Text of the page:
What happens when a person is so labeled? Scheff, (1975, p. 10)
In our society, if a person decides to pursue a career in chronic mental illness, he will face many social stigmas which other physiological conditions do not. The label of being insane may be self-fulfilling. When a schizophrenic sees that everyone is treating him as a mad person, he may retreat more into the condition as he tries to protect himself from the harsh judgments of the society.
According to the constructionists, mental disorder is a socially constructed disease as much as it is a physiological disorder. Let us consider schizophrenia, which one of the oldest, and the most documented mental illness but the least understood of the behaviors which fall in the category of mental disorders. About 1 out of 100 people (1%) will get affected by schizophrenia in their lifetime, mostly at the late adolescence or during early adulthood. It is a known fact that schizophrenia has physiological triggers. It has been associated with brain defects and in some cases a genetic predisposition. Postmortem brain tests have revealed excessive receptors for the dopamine, which can be an explanation for the hallucinations and paranoia which schizophrenics experience.
In as much as medical results have shown that there are different cause of mental illness, the society has contributed a lot to the plight of mental disorder. Schizophrenia has been said to be a socially constructed disease as pressure of the society may in some instances cause the problem. As abovementioned, postmortem examinations have revealed that schizophrenics have excessive receptors for dopamine. In some cases, this may have been triggered by the problems that they face in the society.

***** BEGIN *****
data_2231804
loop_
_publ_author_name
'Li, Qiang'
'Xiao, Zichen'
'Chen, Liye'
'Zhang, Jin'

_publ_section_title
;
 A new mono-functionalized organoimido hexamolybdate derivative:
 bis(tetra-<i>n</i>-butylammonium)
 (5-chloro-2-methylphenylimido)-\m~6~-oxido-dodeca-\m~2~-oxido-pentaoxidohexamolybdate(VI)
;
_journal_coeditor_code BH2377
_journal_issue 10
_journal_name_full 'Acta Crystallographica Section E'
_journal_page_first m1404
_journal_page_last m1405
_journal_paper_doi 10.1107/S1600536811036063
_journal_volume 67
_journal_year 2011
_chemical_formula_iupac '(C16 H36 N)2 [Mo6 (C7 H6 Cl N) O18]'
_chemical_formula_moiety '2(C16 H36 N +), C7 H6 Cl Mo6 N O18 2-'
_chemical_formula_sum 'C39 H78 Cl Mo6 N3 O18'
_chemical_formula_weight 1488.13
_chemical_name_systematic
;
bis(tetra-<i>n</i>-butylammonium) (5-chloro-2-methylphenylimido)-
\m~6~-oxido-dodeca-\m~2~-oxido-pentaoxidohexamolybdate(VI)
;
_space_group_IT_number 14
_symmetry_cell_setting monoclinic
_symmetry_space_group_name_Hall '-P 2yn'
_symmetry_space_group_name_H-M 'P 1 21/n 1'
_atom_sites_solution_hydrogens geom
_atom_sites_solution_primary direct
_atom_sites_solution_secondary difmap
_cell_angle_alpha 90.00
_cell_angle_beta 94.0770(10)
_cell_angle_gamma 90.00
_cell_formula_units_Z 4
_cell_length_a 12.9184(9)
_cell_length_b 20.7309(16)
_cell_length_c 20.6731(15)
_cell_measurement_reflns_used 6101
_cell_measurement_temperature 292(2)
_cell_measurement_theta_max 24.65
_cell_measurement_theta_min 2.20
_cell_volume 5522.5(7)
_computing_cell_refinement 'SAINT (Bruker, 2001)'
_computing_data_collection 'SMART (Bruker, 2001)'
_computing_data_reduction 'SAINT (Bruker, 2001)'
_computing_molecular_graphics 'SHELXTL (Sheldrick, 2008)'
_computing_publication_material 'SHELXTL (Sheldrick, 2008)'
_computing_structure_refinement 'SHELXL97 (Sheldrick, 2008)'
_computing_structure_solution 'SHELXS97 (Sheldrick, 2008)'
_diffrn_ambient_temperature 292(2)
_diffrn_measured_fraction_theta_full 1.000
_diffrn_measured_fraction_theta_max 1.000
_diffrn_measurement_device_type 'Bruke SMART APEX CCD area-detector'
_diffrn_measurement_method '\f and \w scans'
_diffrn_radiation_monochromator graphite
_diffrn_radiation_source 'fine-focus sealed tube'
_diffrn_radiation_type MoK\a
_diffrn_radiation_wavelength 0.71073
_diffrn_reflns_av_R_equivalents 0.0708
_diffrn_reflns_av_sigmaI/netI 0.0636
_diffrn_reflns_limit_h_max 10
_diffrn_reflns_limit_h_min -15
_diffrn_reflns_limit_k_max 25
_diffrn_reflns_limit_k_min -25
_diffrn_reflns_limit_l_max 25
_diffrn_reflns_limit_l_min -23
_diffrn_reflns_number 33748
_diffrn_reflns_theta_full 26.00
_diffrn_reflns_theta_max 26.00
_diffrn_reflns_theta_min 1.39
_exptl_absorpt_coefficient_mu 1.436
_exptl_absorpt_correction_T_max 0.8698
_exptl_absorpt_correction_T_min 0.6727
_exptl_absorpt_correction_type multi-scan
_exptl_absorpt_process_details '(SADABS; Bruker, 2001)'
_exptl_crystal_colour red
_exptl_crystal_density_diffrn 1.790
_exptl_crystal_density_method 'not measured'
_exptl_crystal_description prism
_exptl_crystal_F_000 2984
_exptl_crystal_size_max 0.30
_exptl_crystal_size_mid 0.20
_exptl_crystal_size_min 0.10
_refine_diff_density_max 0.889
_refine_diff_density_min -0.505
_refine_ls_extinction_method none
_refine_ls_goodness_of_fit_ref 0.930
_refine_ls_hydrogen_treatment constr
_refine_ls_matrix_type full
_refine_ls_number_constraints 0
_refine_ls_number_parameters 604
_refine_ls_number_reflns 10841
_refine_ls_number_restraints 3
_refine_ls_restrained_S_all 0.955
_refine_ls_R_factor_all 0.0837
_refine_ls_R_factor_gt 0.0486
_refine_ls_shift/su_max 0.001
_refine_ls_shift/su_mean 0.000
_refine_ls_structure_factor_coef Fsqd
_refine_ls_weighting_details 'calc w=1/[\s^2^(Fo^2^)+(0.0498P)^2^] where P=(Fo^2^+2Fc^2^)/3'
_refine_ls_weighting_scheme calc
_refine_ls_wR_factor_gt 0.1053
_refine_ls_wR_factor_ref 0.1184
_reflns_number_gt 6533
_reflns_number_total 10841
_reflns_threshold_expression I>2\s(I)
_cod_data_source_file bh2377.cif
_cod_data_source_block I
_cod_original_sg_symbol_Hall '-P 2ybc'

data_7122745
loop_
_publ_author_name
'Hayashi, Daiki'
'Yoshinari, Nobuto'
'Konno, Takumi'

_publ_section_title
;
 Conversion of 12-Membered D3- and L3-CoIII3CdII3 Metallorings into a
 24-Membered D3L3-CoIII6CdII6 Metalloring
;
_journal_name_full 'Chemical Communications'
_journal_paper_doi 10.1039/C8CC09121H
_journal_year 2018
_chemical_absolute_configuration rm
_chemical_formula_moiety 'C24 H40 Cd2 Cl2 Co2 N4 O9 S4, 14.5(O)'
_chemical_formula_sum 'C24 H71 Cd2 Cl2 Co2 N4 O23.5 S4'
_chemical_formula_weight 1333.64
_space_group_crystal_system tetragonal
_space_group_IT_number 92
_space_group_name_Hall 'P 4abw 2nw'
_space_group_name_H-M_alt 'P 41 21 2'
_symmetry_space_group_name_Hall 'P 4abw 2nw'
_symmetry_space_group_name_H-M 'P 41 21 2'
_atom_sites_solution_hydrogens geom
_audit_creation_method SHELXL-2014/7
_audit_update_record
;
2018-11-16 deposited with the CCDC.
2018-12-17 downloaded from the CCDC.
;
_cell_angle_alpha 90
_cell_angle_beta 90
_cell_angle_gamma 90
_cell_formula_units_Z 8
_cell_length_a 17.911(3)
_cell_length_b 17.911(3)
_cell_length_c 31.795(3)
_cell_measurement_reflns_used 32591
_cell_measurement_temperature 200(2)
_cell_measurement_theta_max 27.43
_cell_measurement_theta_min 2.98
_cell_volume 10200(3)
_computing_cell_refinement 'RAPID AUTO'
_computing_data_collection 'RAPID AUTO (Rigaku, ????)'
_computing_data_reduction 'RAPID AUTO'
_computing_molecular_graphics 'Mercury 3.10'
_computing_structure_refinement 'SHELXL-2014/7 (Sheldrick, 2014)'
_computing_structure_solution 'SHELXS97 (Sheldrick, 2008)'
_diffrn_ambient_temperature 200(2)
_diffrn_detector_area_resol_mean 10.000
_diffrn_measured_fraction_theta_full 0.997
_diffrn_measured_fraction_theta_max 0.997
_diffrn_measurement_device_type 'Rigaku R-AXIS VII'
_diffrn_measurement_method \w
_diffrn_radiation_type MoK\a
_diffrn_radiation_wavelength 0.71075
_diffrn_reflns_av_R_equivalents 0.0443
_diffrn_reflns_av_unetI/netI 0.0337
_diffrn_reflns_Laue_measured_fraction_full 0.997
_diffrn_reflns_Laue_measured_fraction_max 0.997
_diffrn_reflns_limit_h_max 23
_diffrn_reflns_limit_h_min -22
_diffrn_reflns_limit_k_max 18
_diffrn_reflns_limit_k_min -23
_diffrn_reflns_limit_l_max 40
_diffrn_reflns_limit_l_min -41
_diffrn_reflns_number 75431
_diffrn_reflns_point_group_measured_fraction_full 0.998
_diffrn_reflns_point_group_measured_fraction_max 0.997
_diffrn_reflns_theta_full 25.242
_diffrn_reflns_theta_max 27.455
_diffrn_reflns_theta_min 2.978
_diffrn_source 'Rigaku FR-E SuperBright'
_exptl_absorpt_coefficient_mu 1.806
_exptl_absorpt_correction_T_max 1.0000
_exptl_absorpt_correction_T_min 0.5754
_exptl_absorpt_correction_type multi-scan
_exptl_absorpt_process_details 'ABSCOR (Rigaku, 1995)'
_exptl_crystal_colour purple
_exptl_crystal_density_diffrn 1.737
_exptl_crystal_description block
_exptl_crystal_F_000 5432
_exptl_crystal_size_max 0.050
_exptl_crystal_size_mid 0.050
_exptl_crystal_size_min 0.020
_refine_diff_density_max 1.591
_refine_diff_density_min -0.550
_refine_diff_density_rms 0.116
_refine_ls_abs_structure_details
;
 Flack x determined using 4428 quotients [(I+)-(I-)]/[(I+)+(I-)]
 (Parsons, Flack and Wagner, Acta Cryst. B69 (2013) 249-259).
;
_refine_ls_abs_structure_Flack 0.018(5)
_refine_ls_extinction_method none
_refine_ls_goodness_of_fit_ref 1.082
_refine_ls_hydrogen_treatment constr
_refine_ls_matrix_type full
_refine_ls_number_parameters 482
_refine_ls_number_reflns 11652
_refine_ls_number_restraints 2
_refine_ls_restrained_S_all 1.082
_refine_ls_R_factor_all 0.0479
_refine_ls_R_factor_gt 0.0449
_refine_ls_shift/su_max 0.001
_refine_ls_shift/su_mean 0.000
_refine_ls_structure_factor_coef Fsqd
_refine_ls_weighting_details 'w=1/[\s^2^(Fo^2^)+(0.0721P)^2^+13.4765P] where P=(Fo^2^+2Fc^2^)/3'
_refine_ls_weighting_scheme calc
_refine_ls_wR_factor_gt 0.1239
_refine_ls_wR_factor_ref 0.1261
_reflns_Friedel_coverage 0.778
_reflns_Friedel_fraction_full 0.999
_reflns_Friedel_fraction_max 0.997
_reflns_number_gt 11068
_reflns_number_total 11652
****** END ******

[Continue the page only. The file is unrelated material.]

Social constructionists see the symptoms of mental illness from a cultural point of view rather than the properties of individuals. From the constructionists' point of view, the definition of mental illness will always depend on the culture of a particular view. What may be regarded as mental illness may not be seen as such from another of view. Research has shown that in non-western cultures, there are activities or behaviors which are seen as normal but if taken to a western culture it will be seen as a symptom of mental illness. There is more support for the constructionists' argument from individual's beliefs. For instances, when it comes to suicide, in the catholic belief, this is going against the teachings of Jesus Christ but in the Japanese tradition, it would be seen as a way to pay for one's sins and people would respect that decision. If suicide happens in the catholic setting, it may be seen as a sign of mental problems but in the old Japanese tradition it is a respectable act
So as to examine mental illness, it is important to examine the symptoms which lead to such diagnosis. As stated above each society, has cultural norms, and these are clearly stated. If a person disregards these norms, he is seen as deviant. “Deviance is not really the quality of the committed act but a consequence of the sanctions which others apply to an ‘offender.' A person becomes deviant after the labeling has successfully been applied on him.
Take an example of a person talking to God. When someone is hearing voices and at the...